What would become the Town of Norway came into being as five main areas of settlement which grew and merged into one. The areas were: the Village area on the stream at the foot of the lake, the Steep Falls area, Pikes Hill neighborhood, Norway Center (North Norway), and Norway Lake Village.

The outlet stream was a natural for early development and the establishment of a grist mill and sawmill. Somewhat up the lake and inland from what became the greater Norway Lake Village area was the site of the very first homestead in the town: the Joseph Stevens home built in 1785/86. The area at the southern end of the lake was known originally as the Corner since three roads met there; later it became Ford’s Corner, Frost’s Corner, etc. depending on who owned the store.

Until a road along the lake was established, the best way from Norway Village to Norway Lake Village was over Pikes Hill to the Stage Road (now Old Stage Road) and then to the Corner via what is now Rt. 117.

The first teacher in the Lake Village was Mrs. Peter Everett who taught the class in her home. In 1794 a schoolhouse was built; it is believed that the original building burned and the school was rebuilt on the same site as shown on the 1858 map.

In 1823 Job E. Stevens erected the first building at the Corner, a residence and small store. Home sites were being established and the demand for merchandise was increasing. By 1829 William Foster had built a blacksmith shop. John Ford purchased the store and expanded the business by constructing a new store across the street, described in Bradbury’s Norway in the Forties as, “a one-story building…which was known for a century as ‘the red store’.” It appears that there were also rooms to rent to travelers. The store was sold several times with each owner expanding what was offered.

A second story was added to the store and we can assume that more rooms were available for those passing through. Around 1833, a bar became part of the expansion with rum and other liquors being dispensed, according to Bradbury. Circa 1840, the owner was William Haze who hung the sign declaring it a tavern. From the Bradbury compilation, it would appear that the tavern saw its share of celebrations, “where fun and sport, the quaint jest and boisterous song went gaily round and the old rafters rang…”

The 1828/29 Day Book of John B. Ford, a recent acquisition of the museum’s, indicates that distilled libations were available at that time. The book records the merchandise sold on account and indicates that the charge for a gill (1⁄4 pint of rum) was six cents. An axe handle sold for ten cents, a pound of sugar was fourteen cents, a quart of American brandy was seventeen cents, seven yards of shirting cost ninety-one cents, two quarts of molasses was twenty-five cents, a one-half quire of paper (12 sheets) twelve cents, one pair of shoes was $1.13, two skeins of thread were four cents, and a half-pound of tobacco was thirteen cents. Basic spices were available as well as dried beans by the bushel, gloves, saltpeter, butter, squares of glass, gun powder, sulphur, shingles, clapboards, and saleratus (sodium bicarbonate, also known as baking soda – good for cooking and indigestion).

The customer list was lengthy and included Joseph, Jonas and Nathaniel Stevens, Nathan Noble, Dudley Pike, Lemuel Shedd, Jonathan Cummings, Amos Upton, Charles Gammon, and many others. Accounts are listed under men’s names with the exception of Widow Hobbs, Widow Perry, and Mrs. Peter Everett.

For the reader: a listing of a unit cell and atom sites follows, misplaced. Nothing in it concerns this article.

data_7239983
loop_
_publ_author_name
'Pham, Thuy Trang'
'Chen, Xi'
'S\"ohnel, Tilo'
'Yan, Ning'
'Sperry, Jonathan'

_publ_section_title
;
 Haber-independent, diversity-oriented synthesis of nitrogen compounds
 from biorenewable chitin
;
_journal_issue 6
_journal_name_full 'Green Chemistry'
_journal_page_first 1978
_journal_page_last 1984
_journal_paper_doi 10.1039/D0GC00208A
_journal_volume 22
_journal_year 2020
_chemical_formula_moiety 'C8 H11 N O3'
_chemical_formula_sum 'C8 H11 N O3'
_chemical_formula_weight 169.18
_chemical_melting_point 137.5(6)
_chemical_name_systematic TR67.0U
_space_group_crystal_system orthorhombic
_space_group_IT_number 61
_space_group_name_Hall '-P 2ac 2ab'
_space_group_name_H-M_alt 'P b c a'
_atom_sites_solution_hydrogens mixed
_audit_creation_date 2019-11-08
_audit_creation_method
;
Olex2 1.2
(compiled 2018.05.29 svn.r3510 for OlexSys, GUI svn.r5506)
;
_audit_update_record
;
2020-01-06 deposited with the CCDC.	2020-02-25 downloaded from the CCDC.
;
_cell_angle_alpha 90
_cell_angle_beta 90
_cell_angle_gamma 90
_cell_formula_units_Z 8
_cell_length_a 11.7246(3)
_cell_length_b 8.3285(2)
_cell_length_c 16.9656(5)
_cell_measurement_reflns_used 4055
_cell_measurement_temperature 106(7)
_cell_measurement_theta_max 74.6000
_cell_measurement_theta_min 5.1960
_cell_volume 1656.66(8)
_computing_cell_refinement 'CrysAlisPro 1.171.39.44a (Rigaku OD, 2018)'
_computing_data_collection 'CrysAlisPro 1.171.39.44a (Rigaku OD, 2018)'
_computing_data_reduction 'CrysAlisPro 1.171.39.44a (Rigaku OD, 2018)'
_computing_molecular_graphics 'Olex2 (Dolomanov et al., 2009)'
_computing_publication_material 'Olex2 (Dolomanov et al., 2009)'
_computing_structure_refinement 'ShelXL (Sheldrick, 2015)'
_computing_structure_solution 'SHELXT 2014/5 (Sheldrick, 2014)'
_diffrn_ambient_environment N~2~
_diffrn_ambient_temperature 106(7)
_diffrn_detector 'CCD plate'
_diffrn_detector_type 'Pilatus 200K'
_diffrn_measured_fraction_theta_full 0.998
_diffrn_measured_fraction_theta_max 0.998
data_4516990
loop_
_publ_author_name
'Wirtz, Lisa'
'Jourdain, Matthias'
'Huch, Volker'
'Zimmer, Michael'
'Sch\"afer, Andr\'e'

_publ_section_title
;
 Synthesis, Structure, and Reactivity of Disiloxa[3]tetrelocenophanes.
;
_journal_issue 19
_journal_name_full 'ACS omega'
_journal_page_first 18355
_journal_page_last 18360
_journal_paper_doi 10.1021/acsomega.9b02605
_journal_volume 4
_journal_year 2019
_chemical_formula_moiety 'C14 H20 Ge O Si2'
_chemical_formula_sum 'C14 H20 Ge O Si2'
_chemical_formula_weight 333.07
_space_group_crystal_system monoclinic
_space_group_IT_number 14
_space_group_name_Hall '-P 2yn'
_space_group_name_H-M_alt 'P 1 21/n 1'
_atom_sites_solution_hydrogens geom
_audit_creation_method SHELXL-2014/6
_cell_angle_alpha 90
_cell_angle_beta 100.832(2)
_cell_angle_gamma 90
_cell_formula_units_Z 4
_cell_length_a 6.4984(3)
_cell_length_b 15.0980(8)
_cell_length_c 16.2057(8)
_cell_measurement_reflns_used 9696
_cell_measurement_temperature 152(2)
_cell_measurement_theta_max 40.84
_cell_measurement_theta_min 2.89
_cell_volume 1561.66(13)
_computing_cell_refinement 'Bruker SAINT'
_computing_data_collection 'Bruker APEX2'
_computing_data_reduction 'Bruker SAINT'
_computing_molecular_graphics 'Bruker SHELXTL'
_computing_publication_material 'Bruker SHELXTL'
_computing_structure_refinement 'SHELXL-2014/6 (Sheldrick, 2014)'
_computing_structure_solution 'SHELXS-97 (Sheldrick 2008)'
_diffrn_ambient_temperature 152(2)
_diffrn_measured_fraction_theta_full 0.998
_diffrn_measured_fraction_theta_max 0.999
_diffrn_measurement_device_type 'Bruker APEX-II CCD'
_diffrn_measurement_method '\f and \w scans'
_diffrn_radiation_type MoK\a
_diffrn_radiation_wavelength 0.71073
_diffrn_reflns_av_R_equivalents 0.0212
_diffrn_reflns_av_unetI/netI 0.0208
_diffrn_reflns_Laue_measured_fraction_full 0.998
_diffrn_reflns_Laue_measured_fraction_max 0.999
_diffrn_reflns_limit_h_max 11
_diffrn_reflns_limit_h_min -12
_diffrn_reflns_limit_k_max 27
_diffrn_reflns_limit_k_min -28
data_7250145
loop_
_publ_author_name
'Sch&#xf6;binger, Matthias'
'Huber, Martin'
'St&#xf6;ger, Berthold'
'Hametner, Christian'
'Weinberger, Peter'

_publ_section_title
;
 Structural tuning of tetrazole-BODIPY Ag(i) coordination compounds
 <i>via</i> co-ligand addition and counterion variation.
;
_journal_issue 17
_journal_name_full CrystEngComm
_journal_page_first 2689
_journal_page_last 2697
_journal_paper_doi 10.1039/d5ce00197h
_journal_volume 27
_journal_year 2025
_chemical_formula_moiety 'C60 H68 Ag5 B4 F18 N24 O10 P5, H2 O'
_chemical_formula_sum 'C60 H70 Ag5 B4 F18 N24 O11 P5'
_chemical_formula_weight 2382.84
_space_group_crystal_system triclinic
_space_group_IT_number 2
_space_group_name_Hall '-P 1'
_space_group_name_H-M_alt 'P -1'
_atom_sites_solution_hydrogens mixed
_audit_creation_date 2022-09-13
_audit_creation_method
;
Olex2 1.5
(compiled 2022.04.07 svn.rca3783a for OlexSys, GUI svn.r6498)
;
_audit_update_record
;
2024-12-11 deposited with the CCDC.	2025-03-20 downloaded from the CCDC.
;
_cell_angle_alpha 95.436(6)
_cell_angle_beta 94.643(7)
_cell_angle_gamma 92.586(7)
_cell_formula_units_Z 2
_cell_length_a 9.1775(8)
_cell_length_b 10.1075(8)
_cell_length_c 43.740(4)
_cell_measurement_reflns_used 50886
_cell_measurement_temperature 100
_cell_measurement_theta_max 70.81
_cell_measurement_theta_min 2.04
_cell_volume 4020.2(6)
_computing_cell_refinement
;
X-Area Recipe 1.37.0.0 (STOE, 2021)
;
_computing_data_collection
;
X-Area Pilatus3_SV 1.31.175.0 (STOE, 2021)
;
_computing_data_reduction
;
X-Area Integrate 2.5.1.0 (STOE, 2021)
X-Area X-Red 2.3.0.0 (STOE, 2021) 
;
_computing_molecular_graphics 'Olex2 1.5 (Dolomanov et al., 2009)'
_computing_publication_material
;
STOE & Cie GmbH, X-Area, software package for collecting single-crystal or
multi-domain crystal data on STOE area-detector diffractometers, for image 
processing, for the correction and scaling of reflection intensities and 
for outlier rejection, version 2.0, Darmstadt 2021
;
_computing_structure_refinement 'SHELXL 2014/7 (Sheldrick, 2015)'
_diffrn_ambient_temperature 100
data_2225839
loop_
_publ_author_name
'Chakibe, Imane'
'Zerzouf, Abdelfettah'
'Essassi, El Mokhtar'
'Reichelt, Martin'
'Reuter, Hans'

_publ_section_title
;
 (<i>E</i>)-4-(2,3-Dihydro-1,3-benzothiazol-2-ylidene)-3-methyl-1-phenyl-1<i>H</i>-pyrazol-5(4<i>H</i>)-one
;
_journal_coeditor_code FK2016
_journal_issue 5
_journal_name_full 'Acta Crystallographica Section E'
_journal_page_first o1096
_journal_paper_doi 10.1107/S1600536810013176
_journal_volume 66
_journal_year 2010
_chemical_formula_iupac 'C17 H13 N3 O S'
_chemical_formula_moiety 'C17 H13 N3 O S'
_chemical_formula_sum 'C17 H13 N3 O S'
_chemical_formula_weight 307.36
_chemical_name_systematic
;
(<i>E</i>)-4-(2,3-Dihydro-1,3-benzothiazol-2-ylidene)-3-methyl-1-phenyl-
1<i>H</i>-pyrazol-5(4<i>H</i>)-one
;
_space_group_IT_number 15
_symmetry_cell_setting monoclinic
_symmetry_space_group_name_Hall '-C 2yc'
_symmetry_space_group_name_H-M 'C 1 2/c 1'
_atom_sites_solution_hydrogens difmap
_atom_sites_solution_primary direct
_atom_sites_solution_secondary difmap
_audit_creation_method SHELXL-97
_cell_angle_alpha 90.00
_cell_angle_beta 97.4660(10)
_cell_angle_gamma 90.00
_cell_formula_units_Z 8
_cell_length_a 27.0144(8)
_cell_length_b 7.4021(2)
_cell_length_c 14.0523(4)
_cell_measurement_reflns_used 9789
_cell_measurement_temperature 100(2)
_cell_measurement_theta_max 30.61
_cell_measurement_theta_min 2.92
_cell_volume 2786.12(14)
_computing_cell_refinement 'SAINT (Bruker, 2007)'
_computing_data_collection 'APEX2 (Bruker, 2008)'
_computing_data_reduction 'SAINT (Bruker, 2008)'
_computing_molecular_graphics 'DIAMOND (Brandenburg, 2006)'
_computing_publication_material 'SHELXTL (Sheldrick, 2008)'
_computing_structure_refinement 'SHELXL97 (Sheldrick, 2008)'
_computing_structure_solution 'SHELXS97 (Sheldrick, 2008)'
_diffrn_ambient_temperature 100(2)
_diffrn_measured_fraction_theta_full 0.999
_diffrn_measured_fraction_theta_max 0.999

The handwriting quality varied depending on the individual holding the pen. Likewise, the spelling of names and items purchased could vary. Many of the listings were for two or three items; however, other accounts would include a number of related goods; i.e. shirting, calico, thread, silk, buttons, etc. Often, a glass of rum, brandy, or gin would be added to enhance the spirit and make the trek home a bit more pleasant.

The Noyes History of Norway, reports that in the fall of 1823, “a very mortal sickness prevailed in the northwest part of town”. The sickness, of unknown origin, involved dysentery and fever causing the deaths of thirteen individuals of various ages in a three-week period.

As near as can be determined, around 1848 the area had grown to the point that it had its own post office
and the location name was declared Norway Lake.

Substantial growth occurred in the 1860s and ’70s. Patronage of the store improved and the line of merchandise expanded. Another blacksmith shop was built and a stable was added to the tavern. In 1875 a cheese factory was added to the growing community along with a cooper shop (barrel making). The store and tavern continued to change hands frequently but remained the hub of the Norway Lake settlement.

As time went on and the hamlet grew, the Mother’s Club Hall was built and later served as the meeting place of the Frederick Robey Grange. C. A. Stephens’ rambling residence, known as the “laboratory”, graced the landscape. Roads between the areas of settlement improved, bringing all the separate Norways into one.

Dr. Bradbury, the author of Norway in the Forties, sometimes wandered into areas of political philosophy and religion. One such example is found in his piece on the Norway Lake area. He referred to the pendulum of public thought swinging between a conservative approach and what he considered radicalism. “While radicalism may work good in one direction, it may work evil in many others. These great forces of society should not be driven to extremes in any direction, but held in even balance with due regard to the rights of all.”

Correction to the Norway Diner article: the diner was sold to be moved to Brunswick in 1948, not 1940 as the typo indicated.

The Norway Museum and Historical Society is open from 9-noon on Saturday. Come view our exhibits and use the resources to research family and local history.

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